The House Agriculture Committee began a series of hearings in advance of writing legislation to reauthorize the Commodity Futures Trading Commission (CFTC). The agency's statutory authorization expires at the end of the fiscal year.
Smith Continues Push For Fast Track
FOR IMMEDIATE RELEASE
July 22, 1998
SMITH CONTINUES PUSH FOR FAST TRACK
WASHINGTON, D.C. — WITH ECONOMIC GROWTH AND TRADE LIBERALIZATION DRAMATICALLY INCREASING OPPORTUNITIES FOR AMERICAN FARMERS AND RANCHERS, HOUSE AGRICULTURE COMMITTEE CHAIRMAN BOB SMITH (R-OR), AT A HEARING TODAY, STRESSED THE IMPORTANCE OF BUILDING ON PAST SUCCESSES WHILE CONTINUING TO REMOVE BARRIERS TO U.S. TRADE.
Today's hearing regarding trade in the Western Hemisphere was the final in a series of four hearings that Chairman Smith and Ranking Member Charlie Stenholm have held in preparation for the 1999 WTO negotiations. Previous hearings focused on trade with Europe, Asia and the Pacific, and Africa and the Middle East.
Fast Track was a recurring theme throughout this series. To date, over eighty agriculture groups have actively voiced support for granting the President this negotiating authority, citing it as their number one priority. Because American farmers and ranchers can only prosper under free and fair trade, Chairman Smith has proposed an amendment to secure enough votes for passage of Fast Track legislation. His proposal states that the U.S. Trade Representative, with regard to any negotiations/agreement on agricultural trade, must consult closely with Members of the House and Senate Committees on Agriculture, before signing any agreement.
"U.S. farmers and ranchers, since the passage of the Freedom to Farm Act, look to the marketplace to sell their products. It is our responsibility, as part of the government, to make sure that there are no artificial impediments in the way of agriculture sales. This means that our government must work to open markets around the world and keep them open," Smith said.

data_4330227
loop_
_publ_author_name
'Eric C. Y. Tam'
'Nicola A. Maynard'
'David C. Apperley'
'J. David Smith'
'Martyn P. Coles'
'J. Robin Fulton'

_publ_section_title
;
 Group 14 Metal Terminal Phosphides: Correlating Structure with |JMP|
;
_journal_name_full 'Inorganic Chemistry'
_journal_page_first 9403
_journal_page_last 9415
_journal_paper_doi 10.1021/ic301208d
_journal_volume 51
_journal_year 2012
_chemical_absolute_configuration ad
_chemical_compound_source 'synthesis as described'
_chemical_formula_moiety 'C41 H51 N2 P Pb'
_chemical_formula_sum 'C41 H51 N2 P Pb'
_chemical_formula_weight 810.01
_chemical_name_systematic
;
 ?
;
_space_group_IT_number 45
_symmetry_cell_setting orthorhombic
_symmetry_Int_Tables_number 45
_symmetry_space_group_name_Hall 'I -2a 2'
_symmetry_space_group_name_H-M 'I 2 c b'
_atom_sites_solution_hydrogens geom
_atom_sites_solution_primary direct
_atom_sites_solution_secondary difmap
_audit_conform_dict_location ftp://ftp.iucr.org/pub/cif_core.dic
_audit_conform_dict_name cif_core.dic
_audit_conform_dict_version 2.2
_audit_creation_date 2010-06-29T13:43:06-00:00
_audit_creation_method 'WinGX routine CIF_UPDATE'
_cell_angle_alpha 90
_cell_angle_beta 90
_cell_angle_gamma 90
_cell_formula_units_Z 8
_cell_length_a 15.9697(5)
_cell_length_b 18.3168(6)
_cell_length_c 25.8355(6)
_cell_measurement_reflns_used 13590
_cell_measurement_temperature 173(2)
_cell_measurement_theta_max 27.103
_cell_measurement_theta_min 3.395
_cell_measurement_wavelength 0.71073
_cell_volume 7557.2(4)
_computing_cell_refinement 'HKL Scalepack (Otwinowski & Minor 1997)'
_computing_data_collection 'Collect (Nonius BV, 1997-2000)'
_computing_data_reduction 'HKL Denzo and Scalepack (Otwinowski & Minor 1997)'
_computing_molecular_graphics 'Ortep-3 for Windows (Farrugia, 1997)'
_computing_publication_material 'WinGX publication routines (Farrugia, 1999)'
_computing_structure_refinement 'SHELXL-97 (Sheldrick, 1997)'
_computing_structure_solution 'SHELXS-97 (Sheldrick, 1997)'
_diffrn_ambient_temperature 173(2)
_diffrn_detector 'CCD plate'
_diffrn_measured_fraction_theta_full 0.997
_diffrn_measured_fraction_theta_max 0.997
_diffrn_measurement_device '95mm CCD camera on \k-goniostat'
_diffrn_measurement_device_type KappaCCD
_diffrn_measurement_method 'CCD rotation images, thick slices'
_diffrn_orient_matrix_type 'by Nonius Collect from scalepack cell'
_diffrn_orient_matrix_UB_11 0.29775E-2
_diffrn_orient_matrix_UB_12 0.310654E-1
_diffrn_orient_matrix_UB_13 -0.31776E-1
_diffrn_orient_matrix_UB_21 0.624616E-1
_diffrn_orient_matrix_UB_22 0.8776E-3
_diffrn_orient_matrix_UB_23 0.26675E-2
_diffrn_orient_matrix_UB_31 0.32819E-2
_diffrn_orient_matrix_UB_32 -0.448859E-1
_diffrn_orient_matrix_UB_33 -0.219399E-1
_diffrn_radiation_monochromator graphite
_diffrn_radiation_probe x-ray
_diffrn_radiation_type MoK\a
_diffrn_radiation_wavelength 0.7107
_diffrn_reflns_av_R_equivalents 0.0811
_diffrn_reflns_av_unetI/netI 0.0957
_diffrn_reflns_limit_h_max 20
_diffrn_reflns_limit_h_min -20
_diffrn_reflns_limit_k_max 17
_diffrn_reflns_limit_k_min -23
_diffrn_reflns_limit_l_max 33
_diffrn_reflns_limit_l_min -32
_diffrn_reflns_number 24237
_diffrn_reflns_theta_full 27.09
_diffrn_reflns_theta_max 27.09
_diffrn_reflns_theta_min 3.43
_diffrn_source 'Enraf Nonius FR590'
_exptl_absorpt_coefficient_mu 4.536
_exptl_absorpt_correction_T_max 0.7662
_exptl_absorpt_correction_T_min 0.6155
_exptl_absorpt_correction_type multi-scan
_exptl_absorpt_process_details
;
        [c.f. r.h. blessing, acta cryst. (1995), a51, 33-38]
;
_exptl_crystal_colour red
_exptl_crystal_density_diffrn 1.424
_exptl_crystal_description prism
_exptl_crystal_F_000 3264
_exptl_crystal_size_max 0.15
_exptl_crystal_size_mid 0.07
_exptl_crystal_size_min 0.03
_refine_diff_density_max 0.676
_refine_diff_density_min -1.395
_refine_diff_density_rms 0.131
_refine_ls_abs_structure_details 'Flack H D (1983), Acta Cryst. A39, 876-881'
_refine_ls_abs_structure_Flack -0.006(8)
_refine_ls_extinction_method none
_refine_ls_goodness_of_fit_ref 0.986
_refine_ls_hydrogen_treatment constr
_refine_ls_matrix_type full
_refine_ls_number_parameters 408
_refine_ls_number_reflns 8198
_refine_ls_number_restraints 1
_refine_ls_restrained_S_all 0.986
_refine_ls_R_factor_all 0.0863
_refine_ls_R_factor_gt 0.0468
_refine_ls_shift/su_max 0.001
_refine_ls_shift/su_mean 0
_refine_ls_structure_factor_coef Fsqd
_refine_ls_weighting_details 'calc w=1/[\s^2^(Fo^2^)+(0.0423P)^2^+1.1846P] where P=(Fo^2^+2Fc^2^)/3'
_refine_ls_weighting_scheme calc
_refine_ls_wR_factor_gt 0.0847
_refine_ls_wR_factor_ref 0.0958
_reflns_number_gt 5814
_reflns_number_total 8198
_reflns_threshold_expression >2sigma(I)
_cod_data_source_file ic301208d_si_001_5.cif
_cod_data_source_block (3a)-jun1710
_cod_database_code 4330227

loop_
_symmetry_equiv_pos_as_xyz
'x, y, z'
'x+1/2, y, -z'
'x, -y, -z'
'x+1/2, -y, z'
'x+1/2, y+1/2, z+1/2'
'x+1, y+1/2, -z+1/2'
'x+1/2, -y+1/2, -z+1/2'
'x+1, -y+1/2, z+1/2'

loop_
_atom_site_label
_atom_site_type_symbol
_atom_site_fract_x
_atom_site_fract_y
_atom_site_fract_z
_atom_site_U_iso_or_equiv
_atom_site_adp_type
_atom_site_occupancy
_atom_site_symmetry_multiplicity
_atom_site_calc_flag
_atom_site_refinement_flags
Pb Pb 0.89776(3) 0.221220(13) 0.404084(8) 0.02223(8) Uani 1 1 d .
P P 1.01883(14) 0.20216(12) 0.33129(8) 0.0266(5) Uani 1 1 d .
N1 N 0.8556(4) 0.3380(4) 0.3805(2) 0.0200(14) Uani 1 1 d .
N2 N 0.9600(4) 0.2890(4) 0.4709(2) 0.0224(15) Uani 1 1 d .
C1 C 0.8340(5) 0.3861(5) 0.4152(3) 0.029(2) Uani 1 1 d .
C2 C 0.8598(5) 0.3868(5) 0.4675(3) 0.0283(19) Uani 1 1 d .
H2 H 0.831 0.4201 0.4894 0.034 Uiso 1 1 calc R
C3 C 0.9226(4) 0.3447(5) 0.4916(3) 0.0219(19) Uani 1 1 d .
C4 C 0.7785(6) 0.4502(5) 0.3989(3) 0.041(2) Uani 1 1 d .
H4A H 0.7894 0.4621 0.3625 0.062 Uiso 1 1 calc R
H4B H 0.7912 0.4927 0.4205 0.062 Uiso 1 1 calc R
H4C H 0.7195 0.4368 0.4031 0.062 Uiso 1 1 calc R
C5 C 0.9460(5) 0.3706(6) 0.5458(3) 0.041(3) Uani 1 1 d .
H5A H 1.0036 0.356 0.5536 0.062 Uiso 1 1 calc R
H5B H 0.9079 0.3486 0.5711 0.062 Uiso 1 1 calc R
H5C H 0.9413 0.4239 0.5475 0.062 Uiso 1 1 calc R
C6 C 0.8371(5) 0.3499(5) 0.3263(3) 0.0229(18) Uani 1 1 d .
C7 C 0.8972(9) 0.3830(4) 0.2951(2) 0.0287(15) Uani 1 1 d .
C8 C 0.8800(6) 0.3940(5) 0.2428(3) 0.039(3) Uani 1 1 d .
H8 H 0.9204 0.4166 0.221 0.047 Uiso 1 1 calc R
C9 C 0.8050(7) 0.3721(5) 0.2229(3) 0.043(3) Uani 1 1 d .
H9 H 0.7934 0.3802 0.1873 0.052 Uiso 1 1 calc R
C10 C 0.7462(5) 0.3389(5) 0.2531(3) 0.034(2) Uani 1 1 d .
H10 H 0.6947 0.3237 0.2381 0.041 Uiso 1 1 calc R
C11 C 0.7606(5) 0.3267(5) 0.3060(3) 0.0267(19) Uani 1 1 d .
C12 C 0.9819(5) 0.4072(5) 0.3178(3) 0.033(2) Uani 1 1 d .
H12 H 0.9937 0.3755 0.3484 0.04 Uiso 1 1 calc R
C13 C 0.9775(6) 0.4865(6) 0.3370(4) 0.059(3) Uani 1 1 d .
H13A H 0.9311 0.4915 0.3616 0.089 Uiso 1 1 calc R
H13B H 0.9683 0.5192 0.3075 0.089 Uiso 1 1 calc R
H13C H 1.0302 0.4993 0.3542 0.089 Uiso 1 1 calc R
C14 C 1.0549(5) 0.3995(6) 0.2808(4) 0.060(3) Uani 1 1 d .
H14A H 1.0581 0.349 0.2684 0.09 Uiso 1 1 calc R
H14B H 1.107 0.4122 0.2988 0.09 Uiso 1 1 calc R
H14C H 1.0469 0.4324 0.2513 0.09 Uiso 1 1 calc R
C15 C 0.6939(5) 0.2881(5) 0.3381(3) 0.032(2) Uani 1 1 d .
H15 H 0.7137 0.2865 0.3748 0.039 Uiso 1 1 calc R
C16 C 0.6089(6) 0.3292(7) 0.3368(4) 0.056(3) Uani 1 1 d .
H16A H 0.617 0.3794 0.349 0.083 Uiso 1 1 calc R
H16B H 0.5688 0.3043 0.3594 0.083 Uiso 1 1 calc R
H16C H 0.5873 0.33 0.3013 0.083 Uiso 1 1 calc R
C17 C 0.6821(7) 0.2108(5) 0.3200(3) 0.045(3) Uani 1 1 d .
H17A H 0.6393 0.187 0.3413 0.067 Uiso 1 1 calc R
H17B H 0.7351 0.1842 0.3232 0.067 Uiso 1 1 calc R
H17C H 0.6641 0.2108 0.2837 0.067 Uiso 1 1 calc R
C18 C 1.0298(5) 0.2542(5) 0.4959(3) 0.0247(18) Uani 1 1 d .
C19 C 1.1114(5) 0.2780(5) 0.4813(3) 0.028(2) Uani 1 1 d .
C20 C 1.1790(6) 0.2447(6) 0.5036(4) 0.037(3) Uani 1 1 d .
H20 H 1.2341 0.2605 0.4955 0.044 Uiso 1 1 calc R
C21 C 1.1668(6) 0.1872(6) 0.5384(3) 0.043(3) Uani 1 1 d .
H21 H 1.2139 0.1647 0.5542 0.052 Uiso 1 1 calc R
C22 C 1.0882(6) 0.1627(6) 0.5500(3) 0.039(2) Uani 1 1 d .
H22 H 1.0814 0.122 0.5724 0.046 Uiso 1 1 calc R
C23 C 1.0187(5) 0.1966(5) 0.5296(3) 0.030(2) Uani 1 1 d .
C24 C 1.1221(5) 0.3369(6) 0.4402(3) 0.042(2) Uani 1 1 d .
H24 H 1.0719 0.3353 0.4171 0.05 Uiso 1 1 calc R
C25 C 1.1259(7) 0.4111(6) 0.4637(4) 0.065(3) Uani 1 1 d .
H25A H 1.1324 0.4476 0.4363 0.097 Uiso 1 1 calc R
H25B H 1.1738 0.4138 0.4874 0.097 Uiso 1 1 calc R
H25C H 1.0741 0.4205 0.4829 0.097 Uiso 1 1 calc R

"Countries in the Western Hemisphere accounted for 30% of U.S. agricultural exports in 1997. Over the past ten years, U.S. exports to this part of the world more than tripled. The reasons for this growth in U.S. exports can be attributed to economic and population growth in the region and trade liberalization," Smith said.
"The 1999 WTO negotiations offer a platform for further reduction in barriers to trade and further expansion of agricultural trade opportunities. There is no question that countries in this region present unique opportunities and challenges to the upcoming WTO negotiations. These include issues relating to state trading enterprises, access for U.S. dairy, poultry, and eggs, high duties on U.S. exports, and sanitary and phytosanitary disputes," Smith said.
In June, Smith and a bipartisan group of farm state legislators outlined his "square deal" for farmers and ranchers, a four-point plan providing a future for American Agriculture. Smith's square deal includes implementation of Fast Track negotiating authority, lifting of agricultural sanctions against Pakistan and India, funding for the International Monetary Fund, and approval of normal trade status for China. On Tuesday, July 14th the agricultural embargo against Pakistan and India was lifted allowing for the sale of 300,000 tons of U.S. wheat to Pakistan.
"As we build the 'square deal' for farmers and ranchers, we should keep in mind the ultimate goal----a level playing field for our farmers," said Ranking Committee Member Charlie Stenholm. "With this in mind, we in Agriculture should speak with one voice, remembering the lessons of the past and avoiding unilateral disarmament, such as yesterday's unfortunate decision in the Senate Finance Committee to unilaterally reduce the tariff on wool fabric."
Smith represents Oregon's Second Congressional District — which includes most of eastern, central, and southern Oregon — in the U.S. House of Representatives. Stenholm represents Texas' Seventeenth Congressional District, a sprawling agricultural district in west central Texas.